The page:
When Fred Flarsky reunites with his first crush, one of the most influential women in the world, Charlotte Field, he charms her. As she prepares to make a run for the Presidency, Charlotte hires Fred as her speechwriter and sparks fly.
Paul Krier, the last manager of the original Star, had a new Star Theatre built at 715 Main Street, which opened on July 24, 1917. Star Theatre, was designed by the Trinidad firm of I.H. and William M. Rapp for Paul Krier in 1916. The Walsenburg World reported: “Besides being a high-class picture show-house, the Star is now Walsenburg’s largest and best-equipped hall for plays, vaudeville or conventions.” A Wurlitzer Hope-Jones pipe organ was installed in 1923. In July 1929 talking pictures were introduced, the interior redecorated into a Spanish theme and in August it was renamed the Valencia. One month later the Fox West Coast Theatre Corp. purchased the theatre and the name changed to Fox Valencia. In 1941 the building received a thorough remodeling with an Art Deco facade and became the Fox. A gala celebration was held on August 13, 1941, with the showing of an Abbot and Costello film, In The Navy. Frank Piazza leased the theatre in 1954, later purchased it and closed it in 1987.
Around the end of January 1959, the Huerfano World announced the sale of the historic Fox Theatre by Paul Krier to Frank Piazza. While the information was published previous to the actual sale, Piazza did indeed lease the theater at that time and eventually purchased it. Piazza had a long history with the theater himself, having started work at one as a door opener.
Krier said he had entered the theater business in 1910 in the old Walsen and Levy store near the corner of Seventh and Main Streets. At least his brother Lucien was a theater owner then, proved by the fact he and his partner (and even their piano player!) were actually arrested for running a moving picture show without a license. This was the Star Theater, and it had competition from the McCormick family’s theater, the Huerfano, across the street, and the Otto in the former Mazzone building at Sixth and Main. Walsenburg loved her entertainment and moving pictures filled in the boring times between the coming of theatrical troupes and circuses.
That the Star was a popular feature on that corner was illustrated by the businesses surrounding it – the Star Barber Shop, Star Confectionery, Star Garage, Star Grocery, Star Pool Hall, and the ubiquitous Star Drug just kitty-cornered across the street.
In 1917, Krier built an all-new, all modern (for the time) building to house his moving picture theater. This was the large brick and concrete building we know today, located at 715 Main, or just a few doors south of its previous location. The Star building underwent several remodelings, taking on an Art Deco façade and becoming the Fox Valencia in 1929. In 1937 a new marquee with neon lights was added and in 1941 the new one and a half story high FOX sign went up. The former yellow with black, green and orange trim paint job of 1927 was replaced with blue and white, which in turn gave way to pink in 1950.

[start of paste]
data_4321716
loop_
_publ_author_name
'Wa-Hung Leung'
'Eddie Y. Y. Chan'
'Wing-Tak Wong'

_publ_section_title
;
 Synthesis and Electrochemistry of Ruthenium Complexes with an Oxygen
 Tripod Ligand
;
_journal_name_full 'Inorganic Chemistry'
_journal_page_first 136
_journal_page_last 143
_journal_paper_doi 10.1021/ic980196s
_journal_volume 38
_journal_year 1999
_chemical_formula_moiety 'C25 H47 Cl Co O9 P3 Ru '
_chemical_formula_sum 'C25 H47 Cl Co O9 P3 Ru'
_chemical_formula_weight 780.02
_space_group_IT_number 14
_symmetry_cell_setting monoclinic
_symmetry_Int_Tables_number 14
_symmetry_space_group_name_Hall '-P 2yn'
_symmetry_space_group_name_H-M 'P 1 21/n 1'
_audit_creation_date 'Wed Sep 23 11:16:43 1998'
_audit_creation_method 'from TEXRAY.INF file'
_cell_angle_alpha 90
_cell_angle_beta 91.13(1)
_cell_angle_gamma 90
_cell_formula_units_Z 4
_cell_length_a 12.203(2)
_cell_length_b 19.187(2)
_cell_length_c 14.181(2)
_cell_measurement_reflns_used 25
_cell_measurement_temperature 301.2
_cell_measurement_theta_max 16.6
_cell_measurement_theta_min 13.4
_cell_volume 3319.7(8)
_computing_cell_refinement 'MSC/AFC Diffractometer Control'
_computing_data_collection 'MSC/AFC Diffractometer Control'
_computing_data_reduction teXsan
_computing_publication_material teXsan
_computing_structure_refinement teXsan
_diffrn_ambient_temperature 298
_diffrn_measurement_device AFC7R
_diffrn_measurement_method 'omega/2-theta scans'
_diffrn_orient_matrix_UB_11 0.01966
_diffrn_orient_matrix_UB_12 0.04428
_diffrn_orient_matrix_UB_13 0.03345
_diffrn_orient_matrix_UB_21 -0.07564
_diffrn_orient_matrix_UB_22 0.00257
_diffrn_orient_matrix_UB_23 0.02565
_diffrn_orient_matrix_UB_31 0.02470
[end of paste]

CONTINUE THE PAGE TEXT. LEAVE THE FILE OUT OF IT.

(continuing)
The Fox Theater was affiliated with the Fox Theatre Corporation, which itself operated under several names. Krier was credited with being the first theater owner in Colorado to affiliate with the company.
Krier’s original Star could, and did, seat 700 people, with the balcony holding 300 of them. Through the years, the seating was replaced with larger chairs, and the capacity lowered. The space was used to enlarge the lobby and concession stand, the restrooms and office.
After so many years ramrodding the theater, Krier gradually turned more of his attention to his other interests and hired managers to take day to day control.
Once Piazza had taken over ownership, he had the marquee updated and moved the front entrance doors and snack bar. He modernized the heating system. He must have enjoyed running a theater because in 1962 he built the Trail Drive-in out on Highway 160 west of Walsenburg. Alas, before it was even completed, one of Huerfano’s famous little breezes stripped the framework off and almost a year later, another one toppled the $12,000 screen. This was replaced with a larger one of 3,200 square feet before the drive-in season started.
Piazza and his wife Lena usually opened the Trail around the first of May when the weather allowed and closed in September. Then he moved the movies into town and the Fox was opened for the winter. The drive-in was closed in the mid-1980s and the screen removed in 2002.